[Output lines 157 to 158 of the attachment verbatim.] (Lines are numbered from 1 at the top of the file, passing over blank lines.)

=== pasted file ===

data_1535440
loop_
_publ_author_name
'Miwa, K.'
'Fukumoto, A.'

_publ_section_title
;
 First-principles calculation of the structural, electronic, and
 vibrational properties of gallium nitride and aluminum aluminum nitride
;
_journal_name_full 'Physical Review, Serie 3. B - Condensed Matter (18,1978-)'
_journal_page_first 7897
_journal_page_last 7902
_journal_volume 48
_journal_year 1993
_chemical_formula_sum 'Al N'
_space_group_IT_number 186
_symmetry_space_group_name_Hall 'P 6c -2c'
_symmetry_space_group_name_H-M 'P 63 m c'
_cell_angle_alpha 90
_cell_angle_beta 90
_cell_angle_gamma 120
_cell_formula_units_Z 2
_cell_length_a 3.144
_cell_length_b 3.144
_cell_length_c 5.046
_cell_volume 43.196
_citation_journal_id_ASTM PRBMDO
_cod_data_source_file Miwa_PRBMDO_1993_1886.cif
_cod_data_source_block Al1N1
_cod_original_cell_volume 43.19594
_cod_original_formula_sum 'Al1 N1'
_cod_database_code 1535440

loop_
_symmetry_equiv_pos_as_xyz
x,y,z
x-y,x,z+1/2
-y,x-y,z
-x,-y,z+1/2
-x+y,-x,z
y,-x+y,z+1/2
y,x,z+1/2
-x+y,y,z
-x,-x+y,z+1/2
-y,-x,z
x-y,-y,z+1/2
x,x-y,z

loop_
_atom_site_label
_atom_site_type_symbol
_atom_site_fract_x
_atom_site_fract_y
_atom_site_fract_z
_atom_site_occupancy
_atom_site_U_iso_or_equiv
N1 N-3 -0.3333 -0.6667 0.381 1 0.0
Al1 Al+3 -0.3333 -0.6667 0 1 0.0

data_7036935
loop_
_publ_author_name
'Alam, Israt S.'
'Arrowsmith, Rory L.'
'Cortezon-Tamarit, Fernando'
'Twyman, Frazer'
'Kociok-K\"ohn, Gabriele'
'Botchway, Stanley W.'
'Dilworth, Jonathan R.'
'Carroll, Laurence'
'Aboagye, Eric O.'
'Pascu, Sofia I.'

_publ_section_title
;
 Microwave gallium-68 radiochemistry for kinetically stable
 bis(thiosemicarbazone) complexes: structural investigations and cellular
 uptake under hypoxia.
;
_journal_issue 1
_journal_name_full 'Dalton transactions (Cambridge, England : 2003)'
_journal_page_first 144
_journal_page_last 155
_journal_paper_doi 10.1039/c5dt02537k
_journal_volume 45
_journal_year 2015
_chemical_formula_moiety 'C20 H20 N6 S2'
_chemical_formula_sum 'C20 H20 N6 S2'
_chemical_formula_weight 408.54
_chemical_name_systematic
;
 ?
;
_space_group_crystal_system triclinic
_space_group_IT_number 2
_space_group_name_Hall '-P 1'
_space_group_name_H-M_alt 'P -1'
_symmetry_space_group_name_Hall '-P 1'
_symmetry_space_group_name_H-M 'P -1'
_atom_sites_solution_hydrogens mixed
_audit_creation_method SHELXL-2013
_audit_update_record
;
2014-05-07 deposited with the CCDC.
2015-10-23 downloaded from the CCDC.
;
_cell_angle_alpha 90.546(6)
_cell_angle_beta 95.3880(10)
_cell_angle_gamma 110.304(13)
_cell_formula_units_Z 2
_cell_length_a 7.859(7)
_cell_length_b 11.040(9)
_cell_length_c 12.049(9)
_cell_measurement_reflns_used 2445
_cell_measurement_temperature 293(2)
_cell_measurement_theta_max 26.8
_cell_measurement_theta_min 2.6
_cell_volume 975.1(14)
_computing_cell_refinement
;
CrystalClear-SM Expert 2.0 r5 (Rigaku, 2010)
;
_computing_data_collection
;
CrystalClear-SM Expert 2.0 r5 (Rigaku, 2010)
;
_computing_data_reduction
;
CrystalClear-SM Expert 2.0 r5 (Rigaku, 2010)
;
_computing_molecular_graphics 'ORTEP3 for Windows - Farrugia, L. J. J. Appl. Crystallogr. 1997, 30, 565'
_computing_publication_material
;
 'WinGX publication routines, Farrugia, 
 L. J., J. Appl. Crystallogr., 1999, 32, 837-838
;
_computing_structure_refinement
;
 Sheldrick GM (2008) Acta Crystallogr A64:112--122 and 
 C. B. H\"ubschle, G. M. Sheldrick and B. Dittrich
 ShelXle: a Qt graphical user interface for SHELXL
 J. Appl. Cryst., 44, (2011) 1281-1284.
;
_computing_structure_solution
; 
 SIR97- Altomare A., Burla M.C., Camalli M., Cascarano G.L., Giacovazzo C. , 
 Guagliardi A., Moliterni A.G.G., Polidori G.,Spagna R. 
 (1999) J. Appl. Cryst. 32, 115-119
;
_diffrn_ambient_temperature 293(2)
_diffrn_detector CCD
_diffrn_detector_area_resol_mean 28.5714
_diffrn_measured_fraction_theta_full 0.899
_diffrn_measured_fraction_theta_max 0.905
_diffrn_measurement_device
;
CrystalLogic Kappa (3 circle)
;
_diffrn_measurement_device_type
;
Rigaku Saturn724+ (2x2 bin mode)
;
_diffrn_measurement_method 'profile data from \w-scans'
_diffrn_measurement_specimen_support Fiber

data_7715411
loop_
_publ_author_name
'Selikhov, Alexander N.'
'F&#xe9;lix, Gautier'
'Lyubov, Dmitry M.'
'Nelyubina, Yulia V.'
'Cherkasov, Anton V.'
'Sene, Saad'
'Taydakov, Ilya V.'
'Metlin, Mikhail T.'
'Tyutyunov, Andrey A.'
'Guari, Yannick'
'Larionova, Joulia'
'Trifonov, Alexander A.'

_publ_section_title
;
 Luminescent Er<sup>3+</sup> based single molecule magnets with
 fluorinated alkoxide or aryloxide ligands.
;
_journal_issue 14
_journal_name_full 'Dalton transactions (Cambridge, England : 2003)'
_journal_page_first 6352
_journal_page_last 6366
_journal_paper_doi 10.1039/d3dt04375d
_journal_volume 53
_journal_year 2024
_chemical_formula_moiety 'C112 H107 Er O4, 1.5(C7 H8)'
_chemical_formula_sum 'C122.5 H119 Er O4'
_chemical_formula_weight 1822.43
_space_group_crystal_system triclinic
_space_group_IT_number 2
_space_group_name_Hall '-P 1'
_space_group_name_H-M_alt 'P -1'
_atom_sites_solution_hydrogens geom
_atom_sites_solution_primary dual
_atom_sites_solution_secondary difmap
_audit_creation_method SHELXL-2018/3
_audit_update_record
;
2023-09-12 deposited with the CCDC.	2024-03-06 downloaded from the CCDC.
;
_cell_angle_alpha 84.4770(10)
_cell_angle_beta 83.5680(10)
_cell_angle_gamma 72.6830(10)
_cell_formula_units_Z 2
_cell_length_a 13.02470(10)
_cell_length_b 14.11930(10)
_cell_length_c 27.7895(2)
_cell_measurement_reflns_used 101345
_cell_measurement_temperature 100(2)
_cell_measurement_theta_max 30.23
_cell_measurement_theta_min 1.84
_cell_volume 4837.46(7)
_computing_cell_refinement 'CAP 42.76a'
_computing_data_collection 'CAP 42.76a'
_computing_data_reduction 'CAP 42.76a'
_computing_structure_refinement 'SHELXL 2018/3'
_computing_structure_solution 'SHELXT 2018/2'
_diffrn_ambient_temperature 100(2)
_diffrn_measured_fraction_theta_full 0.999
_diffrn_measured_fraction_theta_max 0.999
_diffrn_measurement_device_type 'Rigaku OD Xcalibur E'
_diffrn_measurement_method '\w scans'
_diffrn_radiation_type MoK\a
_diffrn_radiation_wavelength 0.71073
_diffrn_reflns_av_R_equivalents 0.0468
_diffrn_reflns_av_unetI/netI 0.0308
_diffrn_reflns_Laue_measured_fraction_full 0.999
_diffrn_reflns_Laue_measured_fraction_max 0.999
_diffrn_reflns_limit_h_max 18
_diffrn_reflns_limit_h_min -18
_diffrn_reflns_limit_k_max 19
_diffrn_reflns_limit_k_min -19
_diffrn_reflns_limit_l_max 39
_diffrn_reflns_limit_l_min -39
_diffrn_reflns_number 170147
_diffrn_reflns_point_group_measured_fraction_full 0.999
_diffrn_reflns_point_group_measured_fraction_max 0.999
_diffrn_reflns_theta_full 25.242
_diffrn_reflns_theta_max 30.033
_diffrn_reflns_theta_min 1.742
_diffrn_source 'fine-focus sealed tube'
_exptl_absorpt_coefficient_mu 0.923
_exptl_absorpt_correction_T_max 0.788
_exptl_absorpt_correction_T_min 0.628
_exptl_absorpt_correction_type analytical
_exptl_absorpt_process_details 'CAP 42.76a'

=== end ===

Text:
;
Rigaku Saturn724+ (2x2 bin mode)